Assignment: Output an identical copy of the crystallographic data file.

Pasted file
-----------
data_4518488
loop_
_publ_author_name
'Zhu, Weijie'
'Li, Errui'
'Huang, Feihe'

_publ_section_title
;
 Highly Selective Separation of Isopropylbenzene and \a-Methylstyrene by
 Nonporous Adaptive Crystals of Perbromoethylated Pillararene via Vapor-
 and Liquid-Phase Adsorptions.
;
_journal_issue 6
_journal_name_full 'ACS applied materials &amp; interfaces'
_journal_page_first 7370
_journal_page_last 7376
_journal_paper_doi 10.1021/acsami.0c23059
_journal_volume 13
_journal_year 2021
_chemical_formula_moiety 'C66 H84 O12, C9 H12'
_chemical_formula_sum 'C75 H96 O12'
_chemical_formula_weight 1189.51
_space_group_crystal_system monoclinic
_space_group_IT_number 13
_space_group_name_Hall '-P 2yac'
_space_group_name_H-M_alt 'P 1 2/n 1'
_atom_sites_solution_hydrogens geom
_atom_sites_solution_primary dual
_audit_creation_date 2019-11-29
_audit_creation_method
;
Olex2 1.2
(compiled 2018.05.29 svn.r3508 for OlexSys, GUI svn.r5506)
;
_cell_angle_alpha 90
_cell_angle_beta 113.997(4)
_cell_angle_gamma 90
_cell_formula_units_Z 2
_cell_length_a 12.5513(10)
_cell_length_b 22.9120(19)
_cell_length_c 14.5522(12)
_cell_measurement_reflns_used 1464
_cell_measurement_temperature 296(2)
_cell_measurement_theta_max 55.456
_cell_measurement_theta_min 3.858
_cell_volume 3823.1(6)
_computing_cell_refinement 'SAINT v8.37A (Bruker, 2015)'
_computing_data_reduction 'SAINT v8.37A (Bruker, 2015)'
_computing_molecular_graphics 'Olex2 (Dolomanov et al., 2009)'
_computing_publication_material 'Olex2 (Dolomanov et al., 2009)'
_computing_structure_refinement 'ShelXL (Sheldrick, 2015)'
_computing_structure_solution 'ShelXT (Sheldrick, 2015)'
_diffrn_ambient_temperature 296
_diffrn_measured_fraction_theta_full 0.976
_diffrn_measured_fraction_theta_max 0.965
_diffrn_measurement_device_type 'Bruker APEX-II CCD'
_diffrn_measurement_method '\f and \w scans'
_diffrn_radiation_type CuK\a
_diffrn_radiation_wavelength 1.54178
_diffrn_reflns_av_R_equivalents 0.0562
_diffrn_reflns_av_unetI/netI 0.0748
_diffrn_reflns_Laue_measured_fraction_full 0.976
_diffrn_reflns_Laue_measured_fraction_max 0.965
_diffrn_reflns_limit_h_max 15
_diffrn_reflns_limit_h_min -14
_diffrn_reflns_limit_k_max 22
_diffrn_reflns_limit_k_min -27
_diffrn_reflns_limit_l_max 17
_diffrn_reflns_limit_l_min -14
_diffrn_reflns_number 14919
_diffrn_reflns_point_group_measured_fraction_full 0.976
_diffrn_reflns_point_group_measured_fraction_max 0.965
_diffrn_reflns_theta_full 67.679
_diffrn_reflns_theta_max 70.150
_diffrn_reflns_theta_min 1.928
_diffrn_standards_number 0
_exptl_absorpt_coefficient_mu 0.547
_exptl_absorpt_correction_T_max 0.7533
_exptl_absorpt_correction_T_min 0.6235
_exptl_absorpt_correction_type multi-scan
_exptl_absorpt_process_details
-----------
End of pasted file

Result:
data_4518488
loop_
_publ_author_name
'Zhu, Weijie'
'Li, Errui'
'Huang, Feihe'

_publ_section_title
;
 Highly Selective Separation of Isopropylbenzene and \a-Methylstyrene by
 Nonporous Adaptive Crystals of Perbromoethylated Pillararene via Vapor-
 and Liquid-Phase Adsorptions.
;
_journal_issue 6
_journal_name_full 'ACS applied materials &amp; interfaces'
_journal_page_first 7370
_journal_page_last 7376
_journal_paper_doi 10.1021/acsami.0c23059
_journal_volume 13
_journal_year 2021
_chemical_formula_moiety 'C66 H84 O12, C9 H12'
_chemical_formula_sum 'C75 H96 O12'
_chemical_formula_weight 1189.51
_space_group_crystal_system monoclinic
_space_group_IT_number 13
_space_group_name_Hall '-P 2yac'
_space_group_name_H-M_alt 'P 1 2/n 1'
_atom_sites_solution_hydrogens geom
_atom_sites_solution_primary dual
_audit_creation_date 2019-11-29
_audit_creation_method
;
Olex2 1.2
(compiled 2018.05.29 svn.r3508 for OlexSys, GUI svn.r5506)
;
_cell_angle_alpha 90
_cell_angle_beta 113.997(4)
_cell_angle_gamma 90
_cell_formula_units_Z 2
_cell_length_a 12.5513(10)
_cell_length_b 22.9120(19)
_cell_length_c 14.5522(12)
_cell_measurement_reflns_used 1464
_cell_measurement_temperature 296(2)
_cell_measurement_theta_max 55.456
_cell_measurement_theta_min 3.858
_cell_volume 3823.1(6)
_computing_cell_refinement 'SAINT v8.37A (Bruker, 2015)'
_computing_data_reduction 'SAINT v8.37A (Bruker, 2015)'
_computing_molecular_graphics 'Olex2 (Dolomanov et al., 2009)'
_computing_publication_material 'Olex2 (Dolomanov et al., 2009)'
_computing_structure_refinement 'ShelXL (Sheldrick, 2015)'
_computing_structure_solution 'ShelXT (Sheldrick, 2015)'
_diffrn_ambient_temperature 296
_diffrn_measured_fraction_theta_full 0.976
_diffrn_measured_fraction_theta_max 0.965
_diffrn_measurement_device_type 'Bruker APEX-II CCD'
_diffrn_measurement_method '\f and \w scans'
_diffrn_radiation_type CuK\a
_diffrn_radiation_wavelength 1.54178
_diffrn_reflns_av_R_equivalents 0.0562
_diffrn_reflns_av_unetI/netI 0.0748
_diffrn_reflns_Laue_measured_fraction_full 0.976
_diffrn_reflns_Laue_measured_fraction_max 0.965
_diffrn_reflns_limit_h_max 15
_diffrn_reflns_limit_h_min -14
_diffrn_reflns_limit_k_max 22
_diffrn_reflns_limit_k_min -27
_diffrn_reflns_limit_l_max 17
_diffrn_reflns_limit_l_min -14
_diffrn_reflns_number 14919
_diffrn_reflns_point_group_measured_fraction_full 0.976
_diffrn_reflns_point_group_measured_fraction_max 0.965
_diffrn_reflns_theta_full 67.679
_diffrn_reflns_theta_max 70.150
_diffrn_reflns_theta_min 1.928
_diffrn_standards_number 0
_exptl_absorpt_coefficient_mu 0.547
_exptl_absorpt_correction_T_max 0.7533
_exptl_absorpt_correction_T_min 0.6235
_exptl_absorpt_correction_type multi-scan
_exptl_absorpt_process_details